When the one year anniversary of Reece’s birth and death was coming up, I struggled with how to acknowledge the date.  My daughter, Sadira, was adamant, “Mom, we have to celebrate his birthday.  Even if he is not here with us, we have to celebrate.”  We decided there was no better way to celebrate than to form our own March of Dimes, March for Babies team, just as so many of our friends had done the year before.  As anchors had become Reece’s symbol, and “Anchors for Reece” the name of a blog that I kept after my loss, Team Anchors for Reece was our obvious choice, and we celebrated his birthday that year with a team of 45, and raised over $9,000 in walks all over the country.

We kept the tradition going last year and moved our walk from our home in Baltimore City, to this walk “down the shore” to include local family members and friends, and were once again warmly welcomed into the March of Dimes family.

When you lose a baby, you don’t only lose your child that day, you lose their first steps, their first word, their first day of kindergarten, their first time riding a bike.  You lose birthdays, and celebrations, and graduations.  By coming back to the March for Babies year after year, gathering with our friends and family, raising funds to honor and celebrate my son, the March of Dimes has given us back an opportunity to make memories.  We are not only able to remember Reece, to celebrate his little life that ended way too soon, but we are also able to raise funds to ensure that in the future, no other families have to suffer a similar loss. 

I am so appreciative that the Worcester County chapter of the March of Dimes has given me the opportunity to tell our story.  While it does not have the typical “happy ending” that I know we all wish to hear, it is still an important story to tell.  It is a story of resiliency, community, and hope.  Our road has been a tough one but we’re so proud to be with you today in remembrance of Reece and to officially kick off the 2017 March for Babies season.
Thank you."

If you'd like to make a donation to March of Dimes team Anchors for Reece, please click here: make a donation.

If you like to join team Anchors for Reece (you can pick your own walk location), please click here: join our team.

Wednesday, September 2, 2015

you would be one

You would be one.

Instead you were born too soon.

When they used to say to be "you'll never forget, but you'll learn to live with it," I didn't believe them.  I thought every day would be as unbearable as it was shortly after you left us.  I dreaded every Wednesday, every 30th, every milestone that you would never reach, every holiday that you would not celebrate.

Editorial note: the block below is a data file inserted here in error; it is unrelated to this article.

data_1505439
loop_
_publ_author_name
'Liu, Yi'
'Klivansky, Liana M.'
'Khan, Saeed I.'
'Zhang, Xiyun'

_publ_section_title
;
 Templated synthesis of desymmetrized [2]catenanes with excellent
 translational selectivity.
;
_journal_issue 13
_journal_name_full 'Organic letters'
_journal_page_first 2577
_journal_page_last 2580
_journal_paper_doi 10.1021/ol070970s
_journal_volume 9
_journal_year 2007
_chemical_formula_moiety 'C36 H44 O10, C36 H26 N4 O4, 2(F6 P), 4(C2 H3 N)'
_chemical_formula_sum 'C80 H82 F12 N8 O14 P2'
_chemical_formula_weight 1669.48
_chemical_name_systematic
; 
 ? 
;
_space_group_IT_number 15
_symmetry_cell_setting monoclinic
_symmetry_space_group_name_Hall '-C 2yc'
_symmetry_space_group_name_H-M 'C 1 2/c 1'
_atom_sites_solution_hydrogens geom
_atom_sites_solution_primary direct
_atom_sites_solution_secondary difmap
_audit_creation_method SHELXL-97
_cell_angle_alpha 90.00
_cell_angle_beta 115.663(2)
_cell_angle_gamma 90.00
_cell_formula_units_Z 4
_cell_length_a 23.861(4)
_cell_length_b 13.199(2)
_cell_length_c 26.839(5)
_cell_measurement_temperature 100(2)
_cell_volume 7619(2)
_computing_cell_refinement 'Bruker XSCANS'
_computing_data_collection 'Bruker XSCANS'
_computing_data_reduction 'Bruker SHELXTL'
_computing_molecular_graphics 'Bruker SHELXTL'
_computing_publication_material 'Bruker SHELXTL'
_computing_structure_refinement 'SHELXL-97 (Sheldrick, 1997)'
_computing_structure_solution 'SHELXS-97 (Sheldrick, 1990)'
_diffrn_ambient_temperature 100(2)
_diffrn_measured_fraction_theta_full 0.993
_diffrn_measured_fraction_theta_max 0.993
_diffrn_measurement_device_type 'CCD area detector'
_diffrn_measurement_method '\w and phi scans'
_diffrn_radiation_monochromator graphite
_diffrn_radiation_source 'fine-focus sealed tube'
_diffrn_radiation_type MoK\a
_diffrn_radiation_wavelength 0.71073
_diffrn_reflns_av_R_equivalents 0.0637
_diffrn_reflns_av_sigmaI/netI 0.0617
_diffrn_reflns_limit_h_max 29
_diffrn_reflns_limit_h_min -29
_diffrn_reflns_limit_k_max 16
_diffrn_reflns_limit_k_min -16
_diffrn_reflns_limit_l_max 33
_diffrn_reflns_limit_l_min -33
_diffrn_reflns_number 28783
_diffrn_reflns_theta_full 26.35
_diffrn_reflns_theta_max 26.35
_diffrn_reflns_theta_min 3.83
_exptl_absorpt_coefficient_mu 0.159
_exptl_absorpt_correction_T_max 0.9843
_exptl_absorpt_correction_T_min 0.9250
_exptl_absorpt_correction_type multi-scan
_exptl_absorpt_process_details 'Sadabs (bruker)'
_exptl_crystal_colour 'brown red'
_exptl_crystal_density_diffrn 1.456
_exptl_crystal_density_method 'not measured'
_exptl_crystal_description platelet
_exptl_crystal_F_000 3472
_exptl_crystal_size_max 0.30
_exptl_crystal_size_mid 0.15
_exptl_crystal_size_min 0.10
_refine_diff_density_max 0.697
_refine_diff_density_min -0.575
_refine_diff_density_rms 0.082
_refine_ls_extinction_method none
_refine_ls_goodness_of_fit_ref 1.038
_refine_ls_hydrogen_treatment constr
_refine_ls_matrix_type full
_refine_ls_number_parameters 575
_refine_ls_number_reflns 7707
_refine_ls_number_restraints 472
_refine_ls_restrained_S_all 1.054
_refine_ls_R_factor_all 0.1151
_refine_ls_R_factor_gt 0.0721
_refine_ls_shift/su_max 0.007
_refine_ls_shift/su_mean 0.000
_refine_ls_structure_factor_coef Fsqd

It felt like every day was a struggle, because it was.

At some point during this year, I noticed the good days began -- by a very small margin -- to outweigh the bad.  Glimpses of the mother I used to be started coming back.  And although I am forever changed from your death, I am a better mom to your sister, Sadira.  I love more intensely, listen more, and am more present than I ever was before.  I don't believe it's necessary to go through trauma to appreciate every aspect of life...but it certainly provides a little perspective.

The truth is, the every days became bearable.  And then normal.  And then relatively easy.

But the bad ones, the ones where the bear of grief rears its ugly head, are SO bad.  They catch me off guard.  I feel unprepared.  I forget all of my coping mechanisms that I had to acquire so quickly after you died.

I cannot handle it.  I cannot catch my breath.  I cannot think.  It overwhelms me.

And it's so discouraging, because I sometimes feel as if I've come so far, but these moments send me reeling.

My grief has changed, but my love is unwavering.

I often think about who you would be today.  I think about what you would be doing.  Would you be walking? Talking?  What foods would you like?  Would you love music like Sadie did?  What color would your eyes be?  What about your hair?

I will always feel robbed that I never got to discover these things about you.  That I never got to see you interact with Sadira.

The day you were born and then died, I remember holding your tiny hand in my fingers.  All I could think to myself was, "I shouldn't be holding your hand right now.  This is the hand I should hold 18 weeks from now, on your real birthday.  This is the hand that should grow bigger, and grasp things, and put everything in your mouth. This is the hand that should reach out to mine when you take your first steps.  The hand that should hold Sadira's as she helps you cross the street.  The hand that should grip a pencil, learning to write letters.  The hand that should hold handlebars as you learn to ride a bike.

I shouldn't be holding your hand right now."

There will never come a day where I do not think of you, or who you would be.  There will never come a day, when I don't look at children at your would-be age, and think, "who would he be?"  There will never be a day when I don't stop wondering, and wishing I had gotten the chance to know you better.

I love you, precious Reece. I am sorry that we didn't have more time.